StringBuilder postData = new StringBuilder();
        for (Map.Entry<String,Object> param : params.entrySet()) {
            if (postData.length() != 0) postData.append('&');
            postData.append(URLEncoder.encode(param.getKey(), "UTF-8"));
            postData.append('=');
            postData.append(URLEncoder.encode(String.valueOf(param.getValue()), "UTF-8"));
        }
        byte[] postDataBytes = postData.toString().getBytes("UTF-8");

        HttpURLConnection conn = (HttpURLConnection)url.openConnection();
        conn.setRequestMethod("POST");
        conn.setRequestProperty("Content-Type", "application/x-www-form-urlencoded");
        conn.setRequestProperty("Content-Length", String.valueOf(postDataBytes.length));
        conn.setDoOutput(true);
        conn.getOutputStream().write(postDataBytes);

        Reader in = new BufferedReader(new InputStreamReader(conn.getInputStream(), "UTF-8"));
        for (int c; (c = in.read()) >= 0; System.out.print((char)c));
    }
}
share|improve this answer
3  
+1 for being the only one to care about parameter encoding. –  Giulio Piancastelli Mar 24 at 16:40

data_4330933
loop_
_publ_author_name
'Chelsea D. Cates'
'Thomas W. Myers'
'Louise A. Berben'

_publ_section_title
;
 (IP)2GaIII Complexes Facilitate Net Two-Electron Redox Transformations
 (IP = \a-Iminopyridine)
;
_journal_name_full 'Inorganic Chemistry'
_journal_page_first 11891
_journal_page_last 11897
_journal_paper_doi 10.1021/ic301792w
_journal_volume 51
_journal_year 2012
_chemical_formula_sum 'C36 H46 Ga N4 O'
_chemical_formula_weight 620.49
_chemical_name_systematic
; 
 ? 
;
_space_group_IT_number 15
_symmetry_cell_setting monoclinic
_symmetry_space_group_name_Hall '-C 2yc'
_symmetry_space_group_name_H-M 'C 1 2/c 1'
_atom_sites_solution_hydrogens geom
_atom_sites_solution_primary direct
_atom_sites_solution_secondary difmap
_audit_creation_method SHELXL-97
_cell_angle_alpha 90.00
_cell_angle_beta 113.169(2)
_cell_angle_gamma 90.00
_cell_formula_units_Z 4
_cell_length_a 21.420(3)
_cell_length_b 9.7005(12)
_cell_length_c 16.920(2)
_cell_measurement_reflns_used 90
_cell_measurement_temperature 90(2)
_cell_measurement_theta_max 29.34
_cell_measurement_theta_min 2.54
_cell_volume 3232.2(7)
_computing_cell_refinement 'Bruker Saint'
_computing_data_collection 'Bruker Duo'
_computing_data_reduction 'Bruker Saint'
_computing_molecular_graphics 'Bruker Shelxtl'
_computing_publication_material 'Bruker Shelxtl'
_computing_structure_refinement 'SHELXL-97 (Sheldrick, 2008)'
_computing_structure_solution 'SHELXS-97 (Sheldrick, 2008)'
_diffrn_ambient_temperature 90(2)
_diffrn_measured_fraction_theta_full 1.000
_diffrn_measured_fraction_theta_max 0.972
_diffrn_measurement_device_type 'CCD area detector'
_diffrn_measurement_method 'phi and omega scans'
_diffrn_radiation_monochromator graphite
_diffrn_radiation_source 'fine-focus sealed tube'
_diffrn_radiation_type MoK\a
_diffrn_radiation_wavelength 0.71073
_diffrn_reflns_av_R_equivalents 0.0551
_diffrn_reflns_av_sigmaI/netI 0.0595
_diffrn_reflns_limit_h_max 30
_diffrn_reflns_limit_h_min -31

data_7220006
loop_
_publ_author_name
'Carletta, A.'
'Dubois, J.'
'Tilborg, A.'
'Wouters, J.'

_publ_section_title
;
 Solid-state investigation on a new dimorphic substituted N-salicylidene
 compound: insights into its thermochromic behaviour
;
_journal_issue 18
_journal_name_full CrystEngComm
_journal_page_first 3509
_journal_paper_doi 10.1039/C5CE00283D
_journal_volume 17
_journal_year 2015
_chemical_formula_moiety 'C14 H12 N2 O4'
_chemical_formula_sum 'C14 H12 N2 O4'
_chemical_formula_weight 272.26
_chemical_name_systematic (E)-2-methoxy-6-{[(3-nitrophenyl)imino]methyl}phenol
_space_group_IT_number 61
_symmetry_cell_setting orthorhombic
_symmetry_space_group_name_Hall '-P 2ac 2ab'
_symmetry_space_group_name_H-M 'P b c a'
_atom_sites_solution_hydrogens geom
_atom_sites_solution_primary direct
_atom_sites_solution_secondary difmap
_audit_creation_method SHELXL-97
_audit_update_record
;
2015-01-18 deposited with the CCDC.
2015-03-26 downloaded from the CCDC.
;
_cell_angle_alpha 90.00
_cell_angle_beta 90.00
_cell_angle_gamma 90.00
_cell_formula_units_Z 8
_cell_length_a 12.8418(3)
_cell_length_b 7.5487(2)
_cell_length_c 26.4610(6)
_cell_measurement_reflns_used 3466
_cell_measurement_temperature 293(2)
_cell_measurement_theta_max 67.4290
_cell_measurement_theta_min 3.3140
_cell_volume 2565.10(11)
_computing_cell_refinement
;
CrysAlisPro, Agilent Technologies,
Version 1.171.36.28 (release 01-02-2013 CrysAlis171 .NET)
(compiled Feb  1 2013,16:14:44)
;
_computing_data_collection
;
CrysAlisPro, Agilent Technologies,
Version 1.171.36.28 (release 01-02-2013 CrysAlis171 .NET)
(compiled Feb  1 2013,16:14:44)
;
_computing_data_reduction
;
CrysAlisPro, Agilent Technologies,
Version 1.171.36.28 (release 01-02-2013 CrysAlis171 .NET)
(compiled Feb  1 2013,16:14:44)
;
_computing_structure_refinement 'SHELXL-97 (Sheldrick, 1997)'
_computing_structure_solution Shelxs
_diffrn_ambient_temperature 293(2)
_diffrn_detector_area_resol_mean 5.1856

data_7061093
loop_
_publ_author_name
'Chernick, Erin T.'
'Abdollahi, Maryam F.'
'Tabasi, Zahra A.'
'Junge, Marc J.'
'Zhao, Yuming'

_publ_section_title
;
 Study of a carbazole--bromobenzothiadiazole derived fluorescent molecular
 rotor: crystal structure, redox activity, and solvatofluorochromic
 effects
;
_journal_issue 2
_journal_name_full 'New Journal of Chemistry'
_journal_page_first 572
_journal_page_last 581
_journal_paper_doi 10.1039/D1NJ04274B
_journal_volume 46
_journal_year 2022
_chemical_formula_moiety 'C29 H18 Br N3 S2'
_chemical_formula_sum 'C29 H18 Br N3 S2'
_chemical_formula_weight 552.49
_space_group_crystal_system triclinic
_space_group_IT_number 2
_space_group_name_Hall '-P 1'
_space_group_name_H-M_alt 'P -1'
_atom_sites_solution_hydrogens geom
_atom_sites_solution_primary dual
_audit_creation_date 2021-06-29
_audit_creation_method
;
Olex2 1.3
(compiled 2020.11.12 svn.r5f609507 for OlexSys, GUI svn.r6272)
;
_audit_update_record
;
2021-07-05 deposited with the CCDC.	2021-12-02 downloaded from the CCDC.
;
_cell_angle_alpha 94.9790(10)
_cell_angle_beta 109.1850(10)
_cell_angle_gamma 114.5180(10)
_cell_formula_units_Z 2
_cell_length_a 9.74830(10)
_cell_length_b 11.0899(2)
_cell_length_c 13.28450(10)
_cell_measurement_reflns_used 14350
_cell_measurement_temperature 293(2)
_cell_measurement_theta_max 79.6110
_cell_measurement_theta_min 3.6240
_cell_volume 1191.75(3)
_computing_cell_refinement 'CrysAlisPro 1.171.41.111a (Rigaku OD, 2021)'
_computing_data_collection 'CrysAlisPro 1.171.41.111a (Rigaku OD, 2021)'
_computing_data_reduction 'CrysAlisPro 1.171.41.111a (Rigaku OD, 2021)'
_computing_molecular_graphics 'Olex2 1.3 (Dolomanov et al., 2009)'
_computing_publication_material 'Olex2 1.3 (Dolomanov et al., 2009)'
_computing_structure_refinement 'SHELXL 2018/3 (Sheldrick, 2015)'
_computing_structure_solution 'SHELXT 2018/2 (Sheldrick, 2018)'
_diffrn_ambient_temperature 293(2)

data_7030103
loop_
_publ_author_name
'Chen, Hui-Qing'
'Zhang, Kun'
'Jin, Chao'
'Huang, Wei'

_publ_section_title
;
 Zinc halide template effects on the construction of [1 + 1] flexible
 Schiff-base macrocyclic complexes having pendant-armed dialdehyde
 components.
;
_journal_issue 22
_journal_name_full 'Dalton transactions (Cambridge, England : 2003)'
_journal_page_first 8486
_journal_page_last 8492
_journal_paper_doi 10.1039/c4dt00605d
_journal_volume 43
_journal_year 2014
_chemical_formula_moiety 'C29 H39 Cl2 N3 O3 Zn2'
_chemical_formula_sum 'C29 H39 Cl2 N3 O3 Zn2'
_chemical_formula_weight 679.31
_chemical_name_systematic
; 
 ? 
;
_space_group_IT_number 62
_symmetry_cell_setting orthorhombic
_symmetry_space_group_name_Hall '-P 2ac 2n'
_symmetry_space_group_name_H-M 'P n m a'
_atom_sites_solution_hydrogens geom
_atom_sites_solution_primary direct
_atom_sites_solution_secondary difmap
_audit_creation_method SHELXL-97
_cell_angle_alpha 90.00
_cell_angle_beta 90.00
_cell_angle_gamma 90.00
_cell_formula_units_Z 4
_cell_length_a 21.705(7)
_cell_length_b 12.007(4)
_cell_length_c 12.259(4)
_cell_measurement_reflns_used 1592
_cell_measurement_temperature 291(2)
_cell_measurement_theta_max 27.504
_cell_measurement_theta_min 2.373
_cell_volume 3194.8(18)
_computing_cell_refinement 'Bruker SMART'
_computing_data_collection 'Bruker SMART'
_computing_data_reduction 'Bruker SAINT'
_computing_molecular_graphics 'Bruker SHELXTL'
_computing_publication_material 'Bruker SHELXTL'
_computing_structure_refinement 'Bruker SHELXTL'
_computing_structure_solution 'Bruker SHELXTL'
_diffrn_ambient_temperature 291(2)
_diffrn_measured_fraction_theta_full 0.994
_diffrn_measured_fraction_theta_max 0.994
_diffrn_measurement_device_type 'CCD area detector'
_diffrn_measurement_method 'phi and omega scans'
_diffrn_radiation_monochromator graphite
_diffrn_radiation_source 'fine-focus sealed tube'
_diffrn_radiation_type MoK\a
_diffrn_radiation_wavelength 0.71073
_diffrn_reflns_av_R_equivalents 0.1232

2  
+1 for a generic routine that uses Map. –  Nathaniel Johnson Mar 28 at 18:27
    
+1 nothing worked but this answer :) –  Ali Apr 2 at 14:37
    
this is what i call code :) –  fareed namrouti Aug 15 at 19:33

I see some other answers have given the alternative, I personally think that intuitively you're doing the right thing ;). Sorry, at devoxx where several speakers have been ranting about this sort of thing.

That's why I personally use Apache's HTTPClient/HttpCore libraries to do this sort of work, I find their API to be easier to use than Java's native HTTP support. YMMV of course!

share|improve this answer

I find HttpURLConnection really cumbersome to use. And you have to write a lot of boilerplate, error prone code. I needed a lightweight wrapper for my Android projects and came out with a library which you can use as well: DavidWebb.

The above example could be written like this:

Webb webb = Webb.create();
webb.post("http://example.com/index.php")
        .param("param1", "a")
        .param("param2", "b")
        .param("param3", "c")
        .ensureSuccess()
        .asVoid();

You can find a list of alternative libraries on the link provided.

share|improve this answer
1  
I'm not going to upvote because your post was less of an answer and more of an advert... but, I played with your library and I like it. Very succinct; lots of syntactical sugar; if you use Java as a bit of a scripting language as I do then it's a great library for very quickly and efficiently adding some http interactions. Zero boilerplate is valuable at times and it may have been useful to the OP. –  Dean Jan 14 at 9:01
    
I'll upvote. I've succesfully used DavidWebb in one of my apps, and will do so for two more I'll be developing soon. Very easy to use. –  William T. Mallard Apr 29 at 17:31